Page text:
In this issue:
Importance of Carefully Drafted Provisions Limiting Damages
By Tom Sullivan
Contractual provisions limiting the types of damages that are available in the event of a breach, i.e. "limitation-of-liability provisions," are common in various types of commercial contracts. Such provisions may be useful in shielding a breaching party from significant liability, but their prevalence may cause some lawyers to view them as "mere boilerplate." Global Crossing Telecomms., Inc. v. CCT Commc'ns, 46 B. R. 97 (Bankr. S.D.N.Y. 2011), however, underscores that these provisions are not automatically enforced and are subject to certain exceptions. In light of this ruling, attorneys may want to consider several issues when drafting these provisions.
Global Crossing involved a dispute between Global Crossing Telecommunications, Inc. (Global Crossing) and CCT Communications, Inc. (CCT), two common carriers of telecommunication services. Id. at 102. The dispute arose out of a closely negotiated contract under which Global Crossing agreed to provide services to CCT; CCT, in turn, resold the services to retail customers. Id. Under the terms of the contract, Global Crossing charged CCT a flat monthly fee for calls to some destinations and a per-minute charge for calls to other destinations. Under this arrangement, Global Crossing had to "eat," or absorb, certain costs of international calls on the monthly fee plan that terminated in certain international areas. Id. This program became too costly and Global Crossing purported to terminate the agreement. CCT counterclaimed, seeking damages for breach of contract among other claims. Id. at 103.
Introducing Our Financial Institutions Consulting Practice
Morgan Lewis has a seasoned team of lawyers across multiple practices that have spent the last 18 months working as a unit to help some of the nation's largest financial institutions successfully withstand the numerous highly charged regulatory, legislative, and private actions that have been launched since the financial crisis began. To better meet the needs of our clients, we have created a Financial Institutions Consulting Practice composed of a team of attorneys who are able to efficiently review the policies, procedures, practices, and controls of financial institutions and provide meaningful recommendations for proactively reducing the business risks attendant to negative regulatory reviews, media coverage, and lawsuits.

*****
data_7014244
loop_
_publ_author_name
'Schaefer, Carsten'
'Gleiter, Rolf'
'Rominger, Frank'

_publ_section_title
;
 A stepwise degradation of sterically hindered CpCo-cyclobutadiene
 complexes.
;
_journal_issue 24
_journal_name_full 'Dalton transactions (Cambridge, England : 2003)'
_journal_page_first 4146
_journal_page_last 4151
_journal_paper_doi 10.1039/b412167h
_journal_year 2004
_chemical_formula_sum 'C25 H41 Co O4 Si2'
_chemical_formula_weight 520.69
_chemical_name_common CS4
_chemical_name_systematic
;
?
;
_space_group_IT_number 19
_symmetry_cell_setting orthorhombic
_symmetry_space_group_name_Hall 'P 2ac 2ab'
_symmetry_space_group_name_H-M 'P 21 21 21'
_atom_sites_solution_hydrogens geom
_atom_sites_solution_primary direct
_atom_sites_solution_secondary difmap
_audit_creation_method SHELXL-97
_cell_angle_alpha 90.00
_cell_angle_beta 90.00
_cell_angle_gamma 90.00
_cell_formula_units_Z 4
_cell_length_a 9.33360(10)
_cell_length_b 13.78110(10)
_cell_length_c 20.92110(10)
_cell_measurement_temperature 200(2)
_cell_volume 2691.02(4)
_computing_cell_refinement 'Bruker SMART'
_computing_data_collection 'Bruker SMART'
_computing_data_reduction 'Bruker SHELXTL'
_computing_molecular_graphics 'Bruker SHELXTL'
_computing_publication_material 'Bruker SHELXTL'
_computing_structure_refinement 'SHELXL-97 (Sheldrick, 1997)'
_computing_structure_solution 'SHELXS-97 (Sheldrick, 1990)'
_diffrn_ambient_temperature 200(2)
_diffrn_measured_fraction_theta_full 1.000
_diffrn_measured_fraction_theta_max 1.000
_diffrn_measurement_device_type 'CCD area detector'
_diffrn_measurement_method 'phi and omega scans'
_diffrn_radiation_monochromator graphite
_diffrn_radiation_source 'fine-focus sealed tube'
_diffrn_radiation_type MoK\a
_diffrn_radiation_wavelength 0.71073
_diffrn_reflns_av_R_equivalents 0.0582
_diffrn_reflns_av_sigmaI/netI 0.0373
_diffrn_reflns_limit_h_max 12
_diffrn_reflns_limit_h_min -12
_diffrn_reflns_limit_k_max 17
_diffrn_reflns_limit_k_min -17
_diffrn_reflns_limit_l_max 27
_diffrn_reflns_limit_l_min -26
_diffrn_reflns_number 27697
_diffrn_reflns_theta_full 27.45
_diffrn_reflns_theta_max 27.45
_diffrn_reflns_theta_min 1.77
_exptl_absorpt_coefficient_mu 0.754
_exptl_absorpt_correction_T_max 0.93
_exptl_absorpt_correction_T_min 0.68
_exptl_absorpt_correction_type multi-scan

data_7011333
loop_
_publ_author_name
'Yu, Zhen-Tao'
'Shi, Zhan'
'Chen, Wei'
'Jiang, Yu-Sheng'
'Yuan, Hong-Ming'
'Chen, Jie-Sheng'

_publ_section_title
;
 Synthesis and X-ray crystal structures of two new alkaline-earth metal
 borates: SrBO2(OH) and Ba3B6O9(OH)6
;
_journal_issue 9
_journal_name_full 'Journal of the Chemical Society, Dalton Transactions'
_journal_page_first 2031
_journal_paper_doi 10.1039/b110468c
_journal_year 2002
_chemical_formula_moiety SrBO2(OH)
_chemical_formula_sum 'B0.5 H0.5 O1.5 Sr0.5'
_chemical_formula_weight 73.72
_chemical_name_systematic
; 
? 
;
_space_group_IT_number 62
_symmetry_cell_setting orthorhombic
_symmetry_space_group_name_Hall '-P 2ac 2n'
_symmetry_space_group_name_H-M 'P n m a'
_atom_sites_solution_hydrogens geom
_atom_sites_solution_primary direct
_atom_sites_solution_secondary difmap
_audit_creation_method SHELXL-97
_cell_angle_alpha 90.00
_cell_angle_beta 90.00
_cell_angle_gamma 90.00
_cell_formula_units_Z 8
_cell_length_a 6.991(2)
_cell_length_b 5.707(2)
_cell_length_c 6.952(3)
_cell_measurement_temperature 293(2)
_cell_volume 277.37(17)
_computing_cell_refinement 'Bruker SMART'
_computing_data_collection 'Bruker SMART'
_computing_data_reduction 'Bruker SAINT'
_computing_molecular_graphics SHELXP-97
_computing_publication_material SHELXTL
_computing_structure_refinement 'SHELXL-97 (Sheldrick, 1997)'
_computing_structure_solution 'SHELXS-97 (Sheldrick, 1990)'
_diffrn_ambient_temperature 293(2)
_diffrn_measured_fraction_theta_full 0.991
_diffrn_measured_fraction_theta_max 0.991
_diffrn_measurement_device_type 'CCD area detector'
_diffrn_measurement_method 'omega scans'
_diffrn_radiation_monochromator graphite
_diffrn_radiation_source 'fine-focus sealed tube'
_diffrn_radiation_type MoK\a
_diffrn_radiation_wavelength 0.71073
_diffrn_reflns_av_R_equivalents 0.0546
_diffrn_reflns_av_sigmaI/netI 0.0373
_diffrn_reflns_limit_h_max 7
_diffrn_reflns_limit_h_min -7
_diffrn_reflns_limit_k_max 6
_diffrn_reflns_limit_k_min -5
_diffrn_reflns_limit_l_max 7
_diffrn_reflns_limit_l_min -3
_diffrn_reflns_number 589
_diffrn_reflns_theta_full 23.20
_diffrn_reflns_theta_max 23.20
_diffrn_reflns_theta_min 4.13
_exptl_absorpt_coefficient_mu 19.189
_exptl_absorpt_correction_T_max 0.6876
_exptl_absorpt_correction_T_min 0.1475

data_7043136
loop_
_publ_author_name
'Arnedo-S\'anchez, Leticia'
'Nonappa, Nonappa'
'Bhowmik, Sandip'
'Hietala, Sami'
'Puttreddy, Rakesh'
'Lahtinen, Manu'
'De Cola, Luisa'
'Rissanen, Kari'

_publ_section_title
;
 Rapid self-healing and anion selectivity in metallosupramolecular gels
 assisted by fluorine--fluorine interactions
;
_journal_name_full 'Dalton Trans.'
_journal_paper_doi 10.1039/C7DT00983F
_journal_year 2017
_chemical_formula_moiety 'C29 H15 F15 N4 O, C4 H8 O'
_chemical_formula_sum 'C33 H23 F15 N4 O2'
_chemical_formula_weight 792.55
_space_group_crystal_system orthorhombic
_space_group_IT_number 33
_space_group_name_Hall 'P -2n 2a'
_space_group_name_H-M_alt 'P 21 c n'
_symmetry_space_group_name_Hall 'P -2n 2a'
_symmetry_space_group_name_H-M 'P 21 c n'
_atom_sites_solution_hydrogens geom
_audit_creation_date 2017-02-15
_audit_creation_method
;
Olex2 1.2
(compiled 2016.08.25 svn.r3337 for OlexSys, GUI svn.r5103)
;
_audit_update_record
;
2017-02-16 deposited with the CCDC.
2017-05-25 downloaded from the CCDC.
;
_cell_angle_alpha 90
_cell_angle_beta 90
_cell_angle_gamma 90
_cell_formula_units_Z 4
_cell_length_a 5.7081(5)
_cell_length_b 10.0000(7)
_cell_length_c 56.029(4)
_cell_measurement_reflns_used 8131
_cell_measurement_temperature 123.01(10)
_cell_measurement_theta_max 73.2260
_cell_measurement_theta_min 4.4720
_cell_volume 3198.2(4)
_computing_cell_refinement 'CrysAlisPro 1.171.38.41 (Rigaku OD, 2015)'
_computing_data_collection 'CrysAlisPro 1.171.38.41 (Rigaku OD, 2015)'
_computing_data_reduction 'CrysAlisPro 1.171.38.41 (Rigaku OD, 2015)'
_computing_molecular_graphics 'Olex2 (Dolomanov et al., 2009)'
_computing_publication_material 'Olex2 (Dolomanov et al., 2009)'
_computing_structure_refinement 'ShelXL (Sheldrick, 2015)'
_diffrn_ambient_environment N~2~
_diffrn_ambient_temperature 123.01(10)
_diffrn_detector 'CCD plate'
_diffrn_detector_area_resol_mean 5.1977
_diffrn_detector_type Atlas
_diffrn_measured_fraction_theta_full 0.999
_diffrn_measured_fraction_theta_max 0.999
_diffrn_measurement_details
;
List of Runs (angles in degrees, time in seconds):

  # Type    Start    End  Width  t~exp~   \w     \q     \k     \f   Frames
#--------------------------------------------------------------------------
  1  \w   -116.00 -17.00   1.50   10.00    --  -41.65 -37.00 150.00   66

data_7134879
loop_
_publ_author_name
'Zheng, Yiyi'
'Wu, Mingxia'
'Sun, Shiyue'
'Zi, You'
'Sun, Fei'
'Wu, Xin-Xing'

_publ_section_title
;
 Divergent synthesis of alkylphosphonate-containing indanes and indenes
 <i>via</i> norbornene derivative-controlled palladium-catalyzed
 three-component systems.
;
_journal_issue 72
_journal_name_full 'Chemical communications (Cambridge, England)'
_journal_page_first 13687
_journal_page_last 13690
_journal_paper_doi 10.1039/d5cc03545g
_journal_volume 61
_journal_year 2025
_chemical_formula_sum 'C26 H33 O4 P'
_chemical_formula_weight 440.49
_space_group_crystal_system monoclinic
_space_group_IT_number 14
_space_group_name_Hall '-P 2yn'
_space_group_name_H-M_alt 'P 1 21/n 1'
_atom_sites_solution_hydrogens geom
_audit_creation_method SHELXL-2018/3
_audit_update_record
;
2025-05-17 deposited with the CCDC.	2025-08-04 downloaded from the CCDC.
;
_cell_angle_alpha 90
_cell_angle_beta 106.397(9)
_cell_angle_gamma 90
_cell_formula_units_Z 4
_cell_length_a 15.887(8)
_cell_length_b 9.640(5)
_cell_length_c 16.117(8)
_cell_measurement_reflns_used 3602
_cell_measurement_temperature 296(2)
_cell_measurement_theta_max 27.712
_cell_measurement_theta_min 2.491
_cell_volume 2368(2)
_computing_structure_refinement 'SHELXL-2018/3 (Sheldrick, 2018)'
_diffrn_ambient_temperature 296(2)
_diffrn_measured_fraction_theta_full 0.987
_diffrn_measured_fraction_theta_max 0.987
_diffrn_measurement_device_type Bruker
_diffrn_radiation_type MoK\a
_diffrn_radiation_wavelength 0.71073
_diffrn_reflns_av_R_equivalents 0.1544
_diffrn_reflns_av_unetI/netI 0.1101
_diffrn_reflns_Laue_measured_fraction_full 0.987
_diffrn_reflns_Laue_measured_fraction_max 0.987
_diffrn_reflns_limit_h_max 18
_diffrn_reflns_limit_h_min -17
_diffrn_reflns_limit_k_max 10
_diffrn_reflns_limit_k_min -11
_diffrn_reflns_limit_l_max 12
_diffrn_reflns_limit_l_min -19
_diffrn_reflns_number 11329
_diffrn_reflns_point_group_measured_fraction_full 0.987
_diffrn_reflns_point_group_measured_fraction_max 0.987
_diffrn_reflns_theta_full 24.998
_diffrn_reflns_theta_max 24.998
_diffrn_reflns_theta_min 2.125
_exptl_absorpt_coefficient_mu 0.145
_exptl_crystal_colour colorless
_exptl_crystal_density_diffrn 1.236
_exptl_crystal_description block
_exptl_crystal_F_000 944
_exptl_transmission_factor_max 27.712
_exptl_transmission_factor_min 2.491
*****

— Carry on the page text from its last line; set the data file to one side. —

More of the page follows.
Trend Report: Focus on Financial Services
By Romeo Quinto
This is the first of a series of trend reports tailored for our clients and friends to help companies stay a step ahead of legal issues that may affect their businesses. In this issue, we scrutinize financial analyst reports to identify potential litigation trends in the financial services industry. For the most recent three-month period, the following potential trends have been identified:
NY Commercial Litigation
Morgan Lewis's New York office has a strong commercial litigation practice. Our team works together with commercial litigators throughout the firm as well as securities and insurance recovery attorneys in our home office. We represent a diverse group of clients, including a foreign sovereign, chemical manufacturers, a multinational transportation and aerospace company, international shipping and logistics providers, financial services companies, and indenture trustees.